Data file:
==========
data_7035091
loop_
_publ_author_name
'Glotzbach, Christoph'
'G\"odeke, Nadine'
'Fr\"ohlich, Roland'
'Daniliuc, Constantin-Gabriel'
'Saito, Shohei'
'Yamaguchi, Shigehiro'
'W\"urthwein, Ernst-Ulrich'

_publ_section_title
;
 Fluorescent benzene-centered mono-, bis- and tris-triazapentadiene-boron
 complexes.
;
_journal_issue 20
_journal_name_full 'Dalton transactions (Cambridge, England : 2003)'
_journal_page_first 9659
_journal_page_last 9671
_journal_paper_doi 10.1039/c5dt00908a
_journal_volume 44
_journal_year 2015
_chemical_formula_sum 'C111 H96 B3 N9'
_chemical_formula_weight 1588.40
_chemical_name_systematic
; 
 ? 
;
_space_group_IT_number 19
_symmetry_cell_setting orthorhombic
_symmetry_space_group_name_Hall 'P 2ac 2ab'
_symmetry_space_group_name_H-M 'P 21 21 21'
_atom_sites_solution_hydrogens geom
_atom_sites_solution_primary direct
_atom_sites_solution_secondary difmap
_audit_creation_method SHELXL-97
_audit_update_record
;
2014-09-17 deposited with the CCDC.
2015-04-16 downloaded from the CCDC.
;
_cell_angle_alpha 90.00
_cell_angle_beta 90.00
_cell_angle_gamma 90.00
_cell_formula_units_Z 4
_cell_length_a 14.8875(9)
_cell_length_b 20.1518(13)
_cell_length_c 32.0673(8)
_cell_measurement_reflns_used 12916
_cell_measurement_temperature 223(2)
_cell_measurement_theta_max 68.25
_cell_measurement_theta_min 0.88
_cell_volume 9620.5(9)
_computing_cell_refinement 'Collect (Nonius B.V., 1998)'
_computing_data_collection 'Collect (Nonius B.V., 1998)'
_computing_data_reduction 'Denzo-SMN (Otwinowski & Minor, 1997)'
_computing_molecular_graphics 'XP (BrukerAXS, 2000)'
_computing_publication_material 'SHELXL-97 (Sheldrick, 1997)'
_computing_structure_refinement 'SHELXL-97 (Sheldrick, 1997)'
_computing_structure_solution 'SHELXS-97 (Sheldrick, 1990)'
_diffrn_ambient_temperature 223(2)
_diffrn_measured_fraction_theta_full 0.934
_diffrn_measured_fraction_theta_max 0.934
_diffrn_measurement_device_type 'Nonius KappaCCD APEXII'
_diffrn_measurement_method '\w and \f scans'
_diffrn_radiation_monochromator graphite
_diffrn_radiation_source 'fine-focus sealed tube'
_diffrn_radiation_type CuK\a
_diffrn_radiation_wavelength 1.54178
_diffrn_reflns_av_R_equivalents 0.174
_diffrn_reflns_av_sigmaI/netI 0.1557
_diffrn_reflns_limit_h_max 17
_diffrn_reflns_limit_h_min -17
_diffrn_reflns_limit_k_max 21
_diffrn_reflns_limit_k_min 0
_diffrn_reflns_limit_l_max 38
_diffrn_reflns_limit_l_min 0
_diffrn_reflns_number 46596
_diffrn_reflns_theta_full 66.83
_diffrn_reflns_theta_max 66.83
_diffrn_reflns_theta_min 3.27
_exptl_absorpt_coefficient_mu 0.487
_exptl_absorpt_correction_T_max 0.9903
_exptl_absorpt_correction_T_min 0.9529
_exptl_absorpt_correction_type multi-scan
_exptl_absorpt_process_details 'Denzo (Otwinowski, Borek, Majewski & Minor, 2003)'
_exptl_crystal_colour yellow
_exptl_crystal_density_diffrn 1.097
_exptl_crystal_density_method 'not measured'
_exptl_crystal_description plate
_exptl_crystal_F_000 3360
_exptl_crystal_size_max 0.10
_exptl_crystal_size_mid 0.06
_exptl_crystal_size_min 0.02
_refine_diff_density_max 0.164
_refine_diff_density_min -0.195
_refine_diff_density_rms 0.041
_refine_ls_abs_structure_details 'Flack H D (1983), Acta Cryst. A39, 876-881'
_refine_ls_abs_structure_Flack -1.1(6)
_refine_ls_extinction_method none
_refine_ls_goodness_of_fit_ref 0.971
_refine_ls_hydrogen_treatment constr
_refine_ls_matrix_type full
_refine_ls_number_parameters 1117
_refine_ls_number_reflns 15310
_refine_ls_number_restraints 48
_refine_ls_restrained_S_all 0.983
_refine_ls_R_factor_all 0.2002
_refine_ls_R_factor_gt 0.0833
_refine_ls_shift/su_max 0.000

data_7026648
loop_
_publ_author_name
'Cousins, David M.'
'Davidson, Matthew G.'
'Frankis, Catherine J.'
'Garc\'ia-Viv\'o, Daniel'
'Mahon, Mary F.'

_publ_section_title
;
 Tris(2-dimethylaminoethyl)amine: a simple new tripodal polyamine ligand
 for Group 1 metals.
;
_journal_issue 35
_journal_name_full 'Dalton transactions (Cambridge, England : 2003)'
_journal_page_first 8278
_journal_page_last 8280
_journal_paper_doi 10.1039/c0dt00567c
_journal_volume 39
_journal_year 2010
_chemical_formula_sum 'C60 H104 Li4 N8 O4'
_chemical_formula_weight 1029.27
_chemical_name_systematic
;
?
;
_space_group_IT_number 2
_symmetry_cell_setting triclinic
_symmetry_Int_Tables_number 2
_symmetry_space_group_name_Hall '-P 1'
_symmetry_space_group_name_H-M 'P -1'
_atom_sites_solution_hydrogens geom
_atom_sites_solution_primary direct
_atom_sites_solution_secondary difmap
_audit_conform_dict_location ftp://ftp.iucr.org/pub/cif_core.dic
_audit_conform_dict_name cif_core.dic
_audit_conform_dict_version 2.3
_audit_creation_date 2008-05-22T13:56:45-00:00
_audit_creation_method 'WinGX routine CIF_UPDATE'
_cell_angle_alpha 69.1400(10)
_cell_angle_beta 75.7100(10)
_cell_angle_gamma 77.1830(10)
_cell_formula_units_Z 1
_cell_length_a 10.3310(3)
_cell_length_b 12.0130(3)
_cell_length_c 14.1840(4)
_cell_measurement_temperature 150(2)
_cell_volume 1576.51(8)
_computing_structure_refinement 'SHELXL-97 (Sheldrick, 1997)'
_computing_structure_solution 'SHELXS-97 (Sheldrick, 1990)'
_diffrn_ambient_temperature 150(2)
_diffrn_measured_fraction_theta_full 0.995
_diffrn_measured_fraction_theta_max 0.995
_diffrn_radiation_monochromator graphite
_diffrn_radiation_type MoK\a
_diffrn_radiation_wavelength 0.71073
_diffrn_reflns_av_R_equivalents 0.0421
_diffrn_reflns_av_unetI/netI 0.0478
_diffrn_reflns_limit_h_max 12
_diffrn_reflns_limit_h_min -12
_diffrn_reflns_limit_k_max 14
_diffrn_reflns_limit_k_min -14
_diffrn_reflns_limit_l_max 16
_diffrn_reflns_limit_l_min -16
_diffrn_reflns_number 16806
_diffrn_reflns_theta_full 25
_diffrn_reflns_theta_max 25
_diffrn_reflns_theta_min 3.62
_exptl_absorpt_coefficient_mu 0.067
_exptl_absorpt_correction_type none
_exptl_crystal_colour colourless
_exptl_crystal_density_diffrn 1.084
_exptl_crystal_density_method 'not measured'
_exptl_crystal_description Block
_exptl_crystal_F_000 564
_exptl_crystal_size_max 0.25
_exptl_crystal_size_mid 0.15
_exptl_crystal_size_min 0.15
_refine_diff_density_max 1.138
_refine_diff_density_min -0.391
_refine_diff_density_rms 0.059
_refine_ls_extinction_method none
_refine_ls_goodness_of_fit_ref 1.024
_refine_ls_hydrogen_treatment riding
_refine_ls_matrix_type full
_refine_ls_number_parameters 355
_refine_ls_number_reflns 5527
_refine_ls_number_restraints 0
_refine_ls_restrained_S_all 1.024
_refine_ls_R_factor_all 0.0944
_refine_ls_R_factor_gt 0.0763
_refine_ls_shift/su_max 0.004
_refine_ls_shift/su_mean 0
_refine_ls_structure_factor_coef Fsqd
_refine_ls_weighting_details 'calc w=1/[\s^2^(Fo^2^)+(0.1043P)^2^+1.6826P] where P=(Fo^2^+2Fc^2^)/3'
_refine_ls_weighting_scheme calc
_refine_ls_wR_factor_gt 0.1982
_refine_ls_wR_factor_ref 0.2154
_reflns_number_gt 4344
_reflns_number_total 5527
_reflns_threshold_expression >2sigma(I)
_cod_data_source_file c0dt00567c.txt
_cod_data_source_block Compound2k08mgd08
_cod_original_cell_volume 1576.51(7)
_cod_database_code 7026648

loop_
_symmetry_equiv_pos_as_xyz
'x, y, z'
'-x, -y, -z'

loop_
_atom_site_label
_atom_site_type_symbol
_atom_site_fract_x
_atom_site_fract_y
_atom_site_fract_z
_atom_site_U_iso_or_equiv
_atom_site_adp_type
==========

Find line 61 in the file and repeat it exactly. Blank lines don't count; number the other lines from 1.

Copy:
_diffrn_ambient_temperature 223(2)